There were several houses on the part of the battlefield that this scene is based on, however there are no existing examples of what they looked like and any written information on them is elusive. So instead we have used some generic houses that we already have in our set of props to take their place. Below are two examples of the fighting on Missionary Ridge, from both the Union and Confederate perspectives.
In our last update, we had changed one of the Confederate villages in the deep south to Atlanta, Georgia, however we have decided instead to switch this village out with one of the Confederate forts along the southern coast. Being so far south, the fort almost never saw any action in-game, and there is no naval combat either, so it served no real defensive purpose on the southern coastline. Instead, this change means that Atlanta will become a siege scene, like the others shown so far, that can accommodate large scale battles. In reality, many of the sieges during the American Civil War were fought miles outside of the cities, since the cities themselves were the entire objective and thus required protection. Urban combat was not common during the war, and the occasions that it did happen, the inexperience of the soldiers in fighting in those conditions were visibly apparent. Generals were eager to fight out in the open where they could maneuver their large formations and keep track of what was happening on the battlefield. This was the case with the Siege of Atlanta, which, like Chattanooga, was also a series of battles from which we decided to choose the most crucial, that also fit into the criteria we were looking for. This criteria included having the appropriate sides attacking and defending on the scene (for example the Confederates being on the defensive in a battle where they were on the defensive historically), and large amounts of troops deployed with high casualties. This ensures the battles you fight maintain an authentic feeling and nothing about it feels too far fetched or out of place. The battle that fit the closest to what we were looking for was Kennesaw Mountain. This battle, like the others, took place over a vast amount of ground, and we therefore have chosen once more to use a specific place and moment in the battle to represent. In this case, that place and that moment in time is what is known to history as, "The Dead Angle".
General William T. Sherman's Atlanta campaign in 1864, was initially a series of flanking maneuvers against Confederate General Joseph E. Johnston, each of which forced the Confederate army to withdraw from fortified positions with few casualties on both sides. After two months of maneuvering over 70 miles, Sherman's path was blocked by the imposing fortifications positioned on Kennesaw Mountain, near Marietta, Georgia. Sherman chose to change his tactics and on June 27th, he ordered a large scale frontal assault against the Confederate line.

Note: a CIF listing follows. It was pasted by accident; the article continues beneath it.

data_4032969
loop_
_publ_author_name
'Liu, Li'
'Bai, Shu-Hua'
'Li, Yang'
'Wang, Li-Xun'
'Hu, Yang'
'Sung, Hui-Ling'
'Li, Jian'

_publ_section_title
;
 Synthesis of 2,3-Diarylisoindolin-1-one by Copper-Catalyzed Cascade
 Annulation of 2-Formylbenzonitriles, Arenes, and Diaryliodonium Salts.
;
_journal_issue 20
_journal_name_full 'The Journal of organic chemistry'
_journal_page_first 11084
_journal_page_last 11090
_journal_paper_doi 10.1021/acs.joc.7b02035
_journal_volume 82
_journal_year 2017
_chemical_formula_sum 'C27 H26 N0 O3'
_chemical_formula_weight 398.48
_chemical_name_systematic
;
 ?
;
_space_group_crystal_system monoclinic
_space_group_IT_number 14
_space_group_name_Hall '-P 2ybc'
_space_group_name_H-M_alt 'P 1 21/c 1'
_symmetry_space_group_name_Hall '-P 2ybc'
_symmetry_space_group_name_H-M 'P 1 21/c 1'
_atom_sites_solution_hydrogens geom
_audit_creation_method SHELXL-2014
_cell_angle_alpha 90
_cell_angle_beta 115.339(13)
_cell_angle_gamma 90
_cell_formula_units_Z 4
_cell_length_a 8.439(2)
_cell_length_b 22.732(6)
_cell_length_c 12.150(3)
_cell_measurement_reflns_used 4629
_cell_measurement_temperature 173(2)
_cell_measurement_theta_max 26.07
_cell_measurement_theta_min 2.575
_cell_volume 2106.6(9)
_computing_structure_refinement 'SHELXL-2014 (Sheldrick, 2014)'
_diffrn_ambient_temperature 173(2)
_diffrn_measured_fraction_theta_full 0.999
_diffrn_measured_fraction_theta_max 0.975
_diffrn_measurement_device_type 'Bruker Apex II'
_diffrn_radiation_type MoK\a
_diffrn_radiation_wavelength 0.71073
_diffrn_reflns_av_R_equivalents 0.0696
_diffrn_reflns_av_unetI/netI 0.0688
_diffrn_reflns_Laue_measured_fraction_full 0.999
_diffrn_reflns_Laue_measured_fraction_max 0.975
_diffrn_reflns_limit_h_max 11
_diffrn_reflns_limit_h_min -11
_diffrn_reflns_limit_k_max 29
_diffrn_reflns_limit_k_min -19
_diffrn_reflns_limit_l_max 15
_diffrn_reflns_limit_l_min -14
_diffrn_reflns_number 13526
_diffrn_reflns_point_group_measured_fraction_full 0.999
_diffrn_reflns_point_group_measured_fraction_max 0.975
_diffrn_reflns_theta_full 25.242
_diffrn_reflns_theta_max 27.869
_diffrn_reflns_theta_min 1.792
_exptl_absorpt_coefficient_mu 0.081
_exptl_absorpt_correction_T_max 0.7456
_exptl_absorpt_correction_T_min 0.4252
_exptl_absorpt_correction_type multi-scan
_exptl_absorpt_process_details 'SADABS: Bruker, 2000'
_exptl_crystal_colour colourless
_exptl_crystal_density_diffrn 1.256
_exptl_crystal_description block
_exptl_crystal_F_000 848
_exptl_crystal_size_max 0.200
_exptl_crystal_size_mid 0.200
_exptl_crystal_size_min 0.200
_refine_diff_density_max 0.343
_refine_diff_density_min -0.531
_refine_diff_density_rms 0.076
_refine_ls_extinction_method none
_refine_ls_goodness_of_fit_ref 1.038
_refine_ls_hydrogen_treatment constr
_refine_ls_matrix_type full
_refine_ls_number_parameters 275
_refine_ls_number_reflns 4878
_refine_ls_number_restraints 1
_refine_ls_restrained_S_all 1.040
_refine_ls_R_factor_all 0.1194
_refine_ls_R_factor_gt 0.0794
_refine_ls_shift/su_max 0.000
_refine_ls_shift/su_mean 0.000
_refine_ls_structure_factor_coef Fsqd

At 8:00 a.m., Union artillery began a ferocious bombardment with over 200 guns, and the Confederate artillery quickly gave their response. General George H. Thomas' troops were behind schedule, but began their main attack against Hardee's corps at 9:00 a.m. Two divisions of the Army of the Cumberland, numbering around 9,000 men under the command of Brigadier General John Newton, and Brigadier General Jefferson C. Davis, advanced against the Confederate divisions of Major Generals Benjamin F. Cheatham and Patrick R. Cleburne, entrenched on what is now known as "Cheatham Hill." The two Union divisions advanced on the Confederate works in column formation rather than the typical broad line of battle. While such a movement offers the opportunity for a quick breakthrough by massing power against a narrow point, it also has the disadvantage of offering a large concentrated target to enemy fire. As Private Sam Watkins of the Confederate 1st Tennessee Regiment recalled, "It seemed that the arch-angel of Death stood and looked on with out-stretched wings, while all the earth was silent, when all at once a hundred guns from the Federal line opened upon us, and for more than an hour they poured their solid and chain shot, grape and shrapnel right upon this salient point, defended by our regiment alone, when, all of a sudden, our pickets jumped into our works and reported the Yankees advancing, and almost at the same time a solid line of blue coats came up the hill."
On General John Newton's left, his brigade under Brigadier General George D. Wagner, attacked through dense undergrowth, but was not able to break through the abatis and was repulsed by Confederate rifle fire. On his right, the brigade of Brigadier General Charles G. Harker charged the Tennessee brigade of Brigadier General Alfred Vaughan, but was likewise repelled, and during a second charge, General Harker was mortally wounded. Davis' division, to the right of Newton's, also advanced in column formation and their orders were to advance silently, capture the works, then cheer to signal the reserve divisions to move forward and secure the railroad to cut the Confederate army in half. A brigade under the command of Colonel Daniel McCook advanced down a slope to a creek and then crossed a wheat field to ascend the slope of Cheatham Hill. When they reached within a few yards of the Confederate defenses, the Union line halted, crouched, and began firing, but the Confederate counter fire was too strong. Colonel McCook was killed on the Confederate parapet as he slashed with his sword and shouted, "Surrender, you traitors!" McCook's brigade lost nearly all of its field officers, and a third of its men, as well as two of it's commanders, including Colonel McCook and his replacement, Colonel Oscar F. Harmon. Colonel John G. Mitchell's brigade on McCook's right suffered similar losses.